1. Yes, it does, and has been for quite a while. I remember doing course projects with it in 2008 or so. Why people (in general) accept EAGLE as “industry standard” and never try anything else is beyond me.

  9. simply because, Eagle works and people have gone through the trouble of building their own libraries for it. Moving to another one is a painstaking process that takes time….And time is money :)

    Its not that I think Eagle is the best, its not by far…but for the projects I work on, it works well, and moving to another one would require me to learn it from scratch…so unless there are some overwhelming advantages (relative to what I need) I don’t see any reason to move from something that gets the job done.

    Keep in mind that learning all the nooks and crannies of any software takes a lot of time (few months at least)

    1. Yes, but it is the blind acceptance of Eagle by those starting with EDA software that traps many into the same dilemma you face. They invested the time to learn Eagle and that “locks” them in. Then they end-up (often subconsciously) limiting themselves to meet the limitations of Eagle just because they do not want to (or can’t) invest the time to move to KiCad.

      If Eagle wasn’t (for some reason) so blindly adopted by the hobbyist community, we wouldn’t have this waste and inefficiency – and KiCad would have a much larger following. That would allow KiCad to mature – faster and better.

      By propagating the use of Eagle in the hobbyist community, you do a disservice to others. If you want to continue to have the limits of Eagle set your boundaries; please keep it to yourself and do not actively help others fall into the same trap.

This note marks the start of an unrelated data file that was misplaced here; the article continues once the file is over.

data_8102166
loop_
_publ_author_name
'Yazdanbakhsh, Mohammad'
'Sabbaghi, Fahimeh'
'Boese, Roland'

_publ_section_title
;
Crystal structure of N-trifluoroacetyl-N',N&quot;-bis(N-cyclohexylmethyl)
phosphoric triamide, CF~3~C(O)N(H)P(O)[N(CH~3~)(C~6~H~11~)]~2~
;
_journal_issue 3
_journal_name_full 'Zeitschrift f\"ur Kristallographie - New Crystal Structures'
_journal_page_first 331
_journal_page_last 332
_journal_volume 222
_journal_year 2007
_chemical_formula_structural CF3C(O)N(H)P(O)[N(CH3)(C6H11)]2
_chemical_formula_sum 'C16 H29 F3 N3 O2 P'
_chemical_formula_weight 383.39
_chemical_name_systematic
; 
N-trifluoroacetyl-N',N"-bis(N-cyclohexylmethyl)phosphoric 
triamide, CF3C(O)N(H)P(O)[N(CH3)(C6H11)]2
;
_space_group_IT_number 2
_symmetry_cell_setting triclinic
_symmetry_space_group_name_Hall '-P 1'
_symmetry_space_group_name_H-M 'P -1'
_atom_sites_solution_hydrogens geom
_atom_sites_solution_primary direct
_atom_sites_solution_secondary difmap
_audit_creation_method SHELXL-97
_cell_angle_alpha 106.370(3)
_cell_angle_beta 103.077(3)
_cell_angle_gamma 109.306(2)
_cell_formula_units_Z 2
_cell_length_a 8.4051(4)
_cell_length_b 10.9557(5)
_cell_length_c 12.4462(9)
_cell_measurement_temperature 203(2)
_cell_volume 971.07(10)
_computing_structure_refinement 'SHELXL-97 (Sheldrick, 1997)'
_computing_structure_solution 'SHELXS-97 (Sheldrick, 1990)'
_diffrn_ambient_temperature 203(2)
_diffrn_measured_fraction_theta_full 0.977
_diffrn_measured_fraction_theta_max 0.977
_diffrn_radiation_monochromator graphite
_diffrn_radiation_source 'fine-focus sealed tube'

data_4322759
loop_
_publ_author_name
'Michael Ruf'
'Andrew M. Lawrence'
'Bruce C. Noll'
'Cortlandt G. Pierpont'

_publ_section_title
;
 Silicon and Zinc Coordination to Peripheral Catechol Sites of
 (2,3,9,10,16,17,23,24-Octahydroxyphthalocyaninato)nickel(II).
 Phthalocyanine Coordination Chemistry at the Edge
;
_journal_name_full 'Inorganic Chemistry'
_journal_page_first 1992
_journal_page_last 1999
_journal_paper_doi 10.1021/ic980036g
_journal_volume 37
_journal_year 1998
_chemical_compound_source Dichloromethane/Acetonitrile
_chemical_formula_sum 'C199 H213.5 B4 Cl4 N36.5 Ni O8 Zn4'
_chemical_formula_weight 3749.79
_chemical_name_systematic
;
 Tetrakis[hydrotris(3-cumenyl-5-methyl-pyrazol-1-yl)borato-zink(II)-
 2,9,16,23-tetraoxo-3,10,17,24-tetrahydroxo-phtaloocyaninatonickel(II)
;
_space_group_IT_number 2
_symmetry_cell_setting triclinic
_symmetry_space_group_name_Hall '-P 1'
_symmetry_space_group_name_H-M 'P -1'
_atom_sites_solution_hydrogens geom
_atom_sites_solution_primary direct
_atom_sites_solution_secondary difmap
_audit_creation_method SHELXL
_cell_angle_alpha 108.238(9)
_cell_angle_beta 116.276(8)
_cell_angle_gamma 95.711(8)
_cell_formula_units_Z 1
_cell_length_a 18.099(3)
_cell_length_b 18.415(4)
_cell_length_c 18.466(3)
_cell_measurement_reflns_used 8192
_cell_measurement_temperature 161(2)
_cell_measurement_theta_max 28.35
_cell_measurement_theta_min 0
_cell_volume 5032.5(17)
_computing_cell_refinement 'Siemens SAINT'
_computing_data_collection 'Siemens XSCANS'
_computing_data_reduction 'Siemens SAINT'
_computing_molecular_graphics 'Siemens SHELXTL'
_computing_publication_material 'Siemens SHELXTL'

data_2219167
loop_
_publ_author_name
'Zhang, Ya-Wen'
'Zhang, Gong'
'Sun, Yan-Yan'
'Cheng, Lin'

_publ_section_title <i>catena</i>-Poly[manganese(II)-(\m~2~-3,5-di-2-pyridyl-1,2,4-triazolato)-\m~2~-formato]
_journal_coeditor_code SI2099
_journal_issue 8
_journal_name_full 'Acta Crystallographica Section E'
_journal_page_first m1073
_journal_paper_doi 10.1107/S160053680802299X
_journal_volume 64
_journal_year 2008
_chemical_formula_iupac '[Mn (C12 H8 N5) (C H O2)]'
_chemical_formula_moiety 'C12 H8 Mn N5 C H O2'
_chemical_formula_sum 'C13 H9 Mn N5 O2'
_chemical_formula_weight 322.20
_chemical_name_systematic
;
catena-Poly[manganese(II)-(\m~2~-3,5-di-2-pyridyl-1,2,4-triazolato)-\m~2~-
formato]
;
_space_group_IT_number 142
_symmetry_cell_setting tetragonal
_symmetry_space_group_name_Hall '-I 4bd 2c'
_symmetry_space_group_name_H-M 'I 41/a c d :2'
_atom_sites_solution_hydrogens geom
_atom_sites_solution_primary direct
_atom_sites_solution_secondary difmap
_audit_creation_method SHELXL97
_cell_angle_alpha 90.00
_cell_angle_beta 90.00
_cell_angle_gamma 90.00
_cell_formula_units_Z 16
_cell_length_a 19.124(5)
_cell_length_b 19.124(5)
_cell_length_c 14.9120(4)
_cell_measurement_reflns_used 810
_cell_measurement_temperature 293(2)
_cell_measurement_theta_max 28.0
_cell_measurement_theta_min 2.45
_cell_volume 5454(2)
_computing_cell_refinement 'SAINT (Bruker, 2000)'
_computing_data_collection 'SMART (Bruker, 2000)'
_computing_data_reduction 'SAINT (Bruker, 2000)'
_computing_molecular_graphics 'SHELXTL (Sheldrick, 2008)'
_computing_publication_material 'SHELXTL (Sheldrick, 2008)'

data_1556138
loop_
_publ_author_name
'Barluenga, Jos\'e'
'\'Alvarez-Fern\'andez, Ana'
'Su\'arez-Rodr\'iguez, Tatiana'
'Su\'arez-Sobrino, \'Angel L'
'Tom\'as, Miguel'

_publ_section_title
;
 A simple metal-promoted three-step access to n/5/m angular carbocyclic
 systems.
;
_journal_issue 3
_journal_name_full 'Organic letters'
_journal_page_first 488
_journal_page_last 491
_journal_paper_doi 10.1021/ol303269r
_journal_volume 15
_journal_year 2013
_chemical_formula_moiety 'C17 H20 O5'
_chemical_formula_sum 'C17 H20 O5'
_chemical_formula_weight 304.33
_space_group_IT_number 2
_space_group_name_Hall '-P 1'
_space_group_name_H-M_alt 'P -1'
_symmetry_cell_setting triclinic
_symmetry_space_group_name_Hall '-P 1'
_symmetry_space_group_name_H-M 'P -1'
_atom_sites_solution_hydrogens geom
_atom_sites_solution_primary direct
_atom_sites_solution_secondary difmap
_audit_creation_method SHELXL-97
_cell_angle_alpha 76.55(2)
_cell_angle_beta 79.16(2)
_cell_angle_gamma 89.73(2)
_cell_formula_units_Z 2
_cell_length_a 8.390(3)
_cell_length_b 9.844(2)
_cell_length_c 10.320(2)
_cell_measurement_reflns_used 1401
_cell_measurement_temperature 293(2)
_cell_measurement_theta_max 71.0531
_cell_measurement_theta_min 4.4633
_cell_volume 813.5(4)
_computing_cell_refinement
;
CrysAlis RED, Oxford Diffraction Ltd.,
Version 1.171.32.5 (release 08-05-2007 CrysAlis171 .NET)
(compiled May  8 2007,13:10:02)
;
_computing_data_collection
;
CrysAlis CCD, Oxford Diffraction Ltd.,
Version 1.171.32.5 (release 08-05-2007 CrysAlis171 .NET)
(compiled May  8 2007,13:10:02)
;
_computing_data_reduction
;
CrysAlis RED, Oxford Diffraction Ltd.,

1. Eagle is not as “blindly” accepted as one may think.

        #1 reason why people use Eagle is ’cause it’s free
        #2 reason why people use Eagle over other free EDA software is ’cause Eagle does not lock you to Widows but works both on Linux and OSX (compared to 99% of other free EDA tools that are Widows only, and for a hobbyist that is a huge flaw)
        #3 reason why people use Eagle over open source tools like KiCAD or gEDA is because both KiCAD and gEDA have flawed work flow trough application and lack some features (for e.g. many times mentioned back annotation, scripting … ) that Eagle has that are not something some people want to work without
        4# reason why people won’t move from Eagle to another EDA tool is ’cause they have scripts (some very powerful ones) and libraries (customized with what they use/can get) for Eagle and migrating them to another EDA tool is way more painful then the gain that other EDA tool potentially can provide

        Eagle is far from being the “best free tool out there”, but few years ago it was pretty much the only usable free tool, that placed it on the throne and as long as they don’t mess something seriously up, they’ll stay there. I for e.g. locked myself into another commercial EDA tool (non free) and it would be super expensive for me to move to Eagle or to KiCAD (not that any of the two does job nearly as good, but are free) just because I’d have to rebuild all the libraries from scratch.. something I spent years making..

      2. I agree with ‘you are insane’ when he said “Eagle is far from being the “best free tool out there”, but few years ago it was pretty much the only usable free tool, that placed it on the throne”

      3. @you are insane says, @vimark

        Exactly. Few years back the choices were much more limiting and if you wanted to “stay legal” Eagle was kinda only usable tool, especially if you were a Linux or Mac user. In the meantime many other tools came to play, some open, some closed but free… “Unfortunately” (or fortunately for CadSoft/Element14) none of the free nor open tools are “that much better” to make the transition feasible… and as I mentioned many times, you want to use open software because it is good, not only because it is open…